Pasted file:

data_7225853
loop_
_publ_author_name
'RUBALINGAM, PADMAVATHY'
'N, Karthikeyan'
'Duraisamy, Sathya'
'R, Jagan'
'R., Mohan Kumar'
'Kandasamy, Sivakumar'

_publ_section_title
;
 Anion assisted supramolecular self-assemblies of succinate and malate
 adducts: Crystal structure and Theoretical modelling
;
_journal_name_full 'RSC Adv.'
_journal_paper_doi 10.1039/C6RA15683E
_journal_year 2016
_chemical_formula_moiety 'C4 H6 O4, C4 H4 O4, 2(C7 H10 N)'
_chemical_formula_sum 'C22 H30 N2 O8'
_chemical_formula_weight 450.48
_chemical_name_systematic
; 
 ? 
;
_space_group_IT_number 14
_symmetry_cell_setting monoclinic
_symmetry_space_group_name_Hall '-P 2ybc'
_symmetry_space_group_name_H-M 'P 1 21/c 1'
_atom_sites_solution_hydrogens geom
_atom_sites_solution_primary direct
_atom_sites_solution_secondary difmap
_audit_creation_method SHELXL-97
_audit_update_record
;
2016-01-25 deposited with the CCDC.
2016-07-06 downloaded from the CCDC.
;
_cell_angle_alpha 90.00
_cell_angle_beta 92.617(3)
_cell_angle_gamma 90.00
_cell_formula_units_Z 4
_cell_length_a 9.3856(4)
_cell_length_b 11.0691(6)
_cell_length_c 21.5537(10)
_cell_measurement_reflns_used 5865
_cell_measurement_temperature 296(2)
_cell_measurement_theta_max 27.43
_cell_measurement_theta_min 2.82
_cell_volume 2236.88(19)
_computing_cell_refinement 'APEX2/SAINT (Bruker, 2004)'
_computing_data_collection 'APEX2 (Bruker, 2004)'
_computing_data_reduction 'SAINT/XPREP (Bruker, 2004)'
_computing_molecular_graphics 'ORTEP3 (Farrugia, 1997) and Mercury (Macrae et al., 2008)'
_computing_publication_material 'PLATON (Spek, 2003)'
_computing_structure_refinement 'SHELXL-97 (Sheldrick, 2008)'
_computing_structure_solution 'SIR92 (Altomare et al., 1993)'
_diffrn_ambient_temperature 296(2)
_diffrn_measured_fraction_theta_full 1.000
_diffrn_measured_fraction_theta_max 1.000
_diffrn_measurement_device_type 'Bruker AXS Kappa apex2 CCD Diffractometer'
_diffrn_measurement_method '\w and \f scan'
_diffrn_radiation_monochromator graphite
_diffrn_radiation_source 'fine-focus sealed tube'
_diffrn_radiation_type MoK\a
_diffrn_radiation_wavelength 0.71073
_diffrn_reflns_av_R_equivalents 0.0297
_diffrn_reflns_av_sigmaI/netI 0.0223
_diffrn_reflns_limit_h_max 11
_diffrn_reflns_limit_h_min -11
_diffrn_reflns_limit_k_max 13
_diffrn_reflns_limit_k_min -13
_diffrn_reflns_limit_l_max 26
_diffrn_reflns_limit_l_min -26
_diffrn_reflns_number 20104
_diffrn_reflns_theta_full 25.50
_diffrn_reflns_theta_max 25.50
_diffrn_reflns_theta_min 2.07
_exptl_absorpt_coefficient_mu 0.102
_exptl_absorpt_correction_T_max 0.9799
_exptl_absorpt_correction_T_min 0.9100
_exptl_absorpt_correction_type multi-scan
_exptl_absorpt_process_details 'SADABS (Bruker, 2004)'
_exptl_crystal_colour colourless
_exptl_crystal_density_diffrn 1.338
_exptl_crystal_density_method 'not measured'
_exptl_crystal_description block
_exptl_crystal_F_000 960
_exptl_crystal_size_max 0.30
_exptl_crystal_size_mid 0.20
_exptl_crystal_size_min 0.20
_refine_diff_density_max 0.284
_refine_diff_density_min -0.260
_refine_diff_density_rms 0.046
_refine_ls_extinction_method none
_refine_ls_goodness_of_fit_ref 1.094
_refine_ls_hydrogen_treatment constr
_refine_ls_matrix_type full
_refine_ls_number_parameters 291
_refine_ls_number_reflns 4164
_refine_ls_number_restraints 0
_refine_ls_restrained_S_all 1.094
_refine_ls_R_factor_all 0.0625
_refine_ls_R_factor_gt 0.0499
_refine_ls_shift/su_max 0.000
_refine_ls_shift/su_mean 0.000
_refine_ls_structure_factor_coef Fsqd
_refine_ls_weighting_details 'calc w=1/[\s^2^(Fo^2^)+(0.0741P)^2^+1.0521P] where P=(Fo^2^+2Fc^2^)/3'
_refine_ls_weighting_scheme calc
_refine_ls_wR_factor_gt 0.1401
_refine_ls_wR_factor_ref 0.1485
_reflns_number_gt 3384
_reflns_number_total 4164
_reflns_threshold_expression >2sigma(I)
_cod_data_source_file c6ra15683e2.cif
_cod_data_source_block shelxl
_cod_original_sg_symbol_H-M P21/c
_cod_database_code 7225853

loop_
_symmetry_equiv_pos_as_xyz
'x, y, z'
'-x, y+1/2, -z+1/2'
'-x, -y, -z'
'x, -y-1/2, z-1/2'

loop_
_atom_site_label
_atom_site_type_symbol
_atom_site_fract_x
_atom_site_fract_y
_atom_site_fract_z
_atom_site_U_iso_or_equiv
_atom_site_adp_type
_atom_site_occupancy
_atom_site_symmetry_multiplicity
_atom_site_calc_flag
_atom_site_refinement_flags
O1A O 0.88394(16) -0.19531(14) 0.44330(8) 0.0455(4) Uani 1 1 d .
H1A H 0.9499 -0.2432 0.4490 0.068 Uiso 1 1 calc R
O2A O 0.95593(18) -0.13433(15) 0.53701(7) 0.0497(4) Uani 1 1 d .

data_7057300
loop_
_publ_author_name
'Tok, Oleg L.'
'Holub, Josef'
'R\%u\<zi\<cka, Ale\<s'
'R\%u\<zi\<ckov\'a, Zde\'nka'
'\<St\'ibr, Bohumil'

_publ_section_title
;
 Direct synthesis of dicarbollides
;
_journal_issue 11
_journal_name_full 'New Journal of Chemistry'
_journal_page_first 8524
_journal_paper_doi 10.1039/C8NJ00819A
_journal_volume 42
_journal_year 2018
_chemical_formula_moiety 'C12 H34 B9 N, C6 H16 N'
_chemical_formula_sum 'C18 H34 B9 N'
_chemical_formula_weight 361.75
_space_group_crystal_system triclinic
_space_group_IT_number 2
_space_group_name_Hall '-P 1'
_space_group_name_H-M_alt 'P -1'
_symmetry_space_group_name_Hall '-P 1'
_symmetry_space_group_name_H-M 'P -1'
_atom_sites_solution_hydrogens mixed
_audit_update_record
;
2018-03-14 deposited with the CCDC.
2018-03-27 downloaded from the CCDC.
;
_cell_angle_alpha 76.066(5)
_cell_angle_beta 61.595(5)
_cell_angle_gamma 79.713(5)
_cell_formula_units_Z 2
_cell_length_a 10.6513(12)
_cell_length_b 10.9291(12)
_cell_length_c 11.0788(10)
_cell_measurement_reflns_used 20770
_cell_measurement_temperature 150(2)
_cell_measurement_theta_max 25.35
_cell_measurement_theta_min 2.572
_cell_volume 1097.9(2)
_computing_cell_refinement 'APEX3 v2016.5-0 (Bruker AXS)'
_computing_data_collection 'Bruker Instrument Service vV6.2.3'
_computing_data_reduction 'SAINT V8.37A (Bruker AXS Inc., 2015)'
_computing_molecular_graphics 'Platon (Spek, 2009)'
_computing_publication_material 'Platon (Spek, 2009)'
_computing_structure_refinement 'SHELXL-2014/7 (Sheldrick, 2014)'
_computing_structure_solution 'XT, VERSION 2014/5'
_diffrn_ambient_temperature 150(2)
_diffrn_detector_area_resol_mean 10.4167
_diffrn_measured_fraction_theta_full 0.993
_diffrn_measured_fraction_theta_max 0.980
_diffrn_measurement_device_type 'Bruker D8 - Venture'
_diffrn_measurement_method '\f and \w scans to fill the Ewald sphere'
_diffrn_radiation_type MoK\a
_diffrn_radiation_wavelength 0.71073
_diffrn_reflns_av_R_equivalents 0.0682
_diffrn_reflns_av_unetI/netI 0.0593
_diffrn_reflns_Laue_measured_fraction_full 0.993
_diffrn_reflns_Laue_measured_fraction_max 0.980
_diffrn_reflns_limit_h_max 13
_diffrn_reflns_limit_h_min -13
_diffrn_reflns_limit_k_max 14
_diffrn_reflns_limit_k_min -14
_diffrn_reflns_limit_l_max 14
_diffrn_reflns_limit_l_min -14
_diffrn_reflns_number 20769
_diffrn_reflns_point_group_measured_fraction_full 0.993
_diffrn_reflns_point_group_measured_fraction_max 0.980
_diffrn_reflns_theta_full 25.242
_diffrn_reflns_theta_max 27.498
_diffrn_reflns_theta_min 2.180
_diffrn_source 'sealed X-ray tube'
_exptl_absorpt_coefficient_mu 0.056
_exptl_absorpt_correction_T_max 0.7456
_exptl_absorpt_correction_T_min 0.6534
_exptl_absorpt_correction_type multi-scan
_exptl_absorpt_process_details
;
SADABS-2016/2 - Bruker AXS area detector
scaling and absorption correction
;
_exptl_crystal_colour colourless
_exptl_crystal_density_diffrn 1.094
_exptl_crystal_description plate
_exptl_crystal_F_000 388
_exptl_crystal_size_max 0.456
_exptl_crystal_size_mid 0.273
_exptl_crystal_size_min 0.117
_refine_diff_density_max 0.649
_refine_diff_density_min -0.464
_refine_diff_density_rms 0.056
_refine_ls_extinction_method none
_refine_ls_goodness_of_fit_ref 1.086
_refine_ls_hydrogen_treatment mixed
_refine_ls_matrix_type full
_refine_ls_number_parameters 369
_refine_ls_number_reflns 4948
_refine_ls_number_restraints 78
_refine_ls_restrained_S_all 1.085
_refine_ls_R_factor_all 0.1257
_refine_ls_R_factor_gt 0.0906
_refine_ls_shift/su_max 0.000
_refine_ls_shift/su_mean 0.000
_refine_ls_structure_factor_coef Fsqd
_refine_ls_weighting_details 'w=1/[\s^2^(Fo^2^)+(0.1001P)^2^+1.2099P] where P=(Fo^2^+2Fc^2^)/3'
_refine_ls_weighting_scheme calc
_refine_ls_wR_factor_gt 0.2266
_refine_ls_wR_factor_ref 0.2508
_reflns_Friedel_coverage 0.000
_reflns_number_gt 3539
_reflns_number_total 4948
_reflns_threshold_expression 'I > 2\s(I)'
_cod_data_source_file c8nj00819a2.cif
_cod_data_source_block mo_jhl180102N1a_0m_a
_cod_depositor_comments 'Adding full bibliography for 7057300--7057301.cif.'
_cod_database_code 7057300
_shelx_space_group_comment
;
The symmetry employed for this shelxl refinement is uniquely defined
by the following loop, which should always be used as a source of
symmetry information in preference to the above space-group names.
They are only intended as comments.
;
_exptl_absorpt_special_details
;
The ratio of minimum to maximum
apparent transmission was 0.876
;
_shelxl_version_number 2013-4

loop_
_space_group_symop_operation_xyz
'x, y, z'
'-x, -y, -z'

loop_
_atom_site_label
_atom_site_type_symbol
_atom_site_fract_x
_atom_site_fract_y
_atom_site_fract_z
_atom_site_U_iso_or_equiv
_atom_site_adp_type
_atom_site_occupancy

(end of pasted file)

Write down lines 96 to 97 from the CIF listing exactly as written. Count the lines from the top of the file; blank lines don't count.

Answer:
_refine_ls_hydrogen_treatment constr
_refine_ls_matrix_type full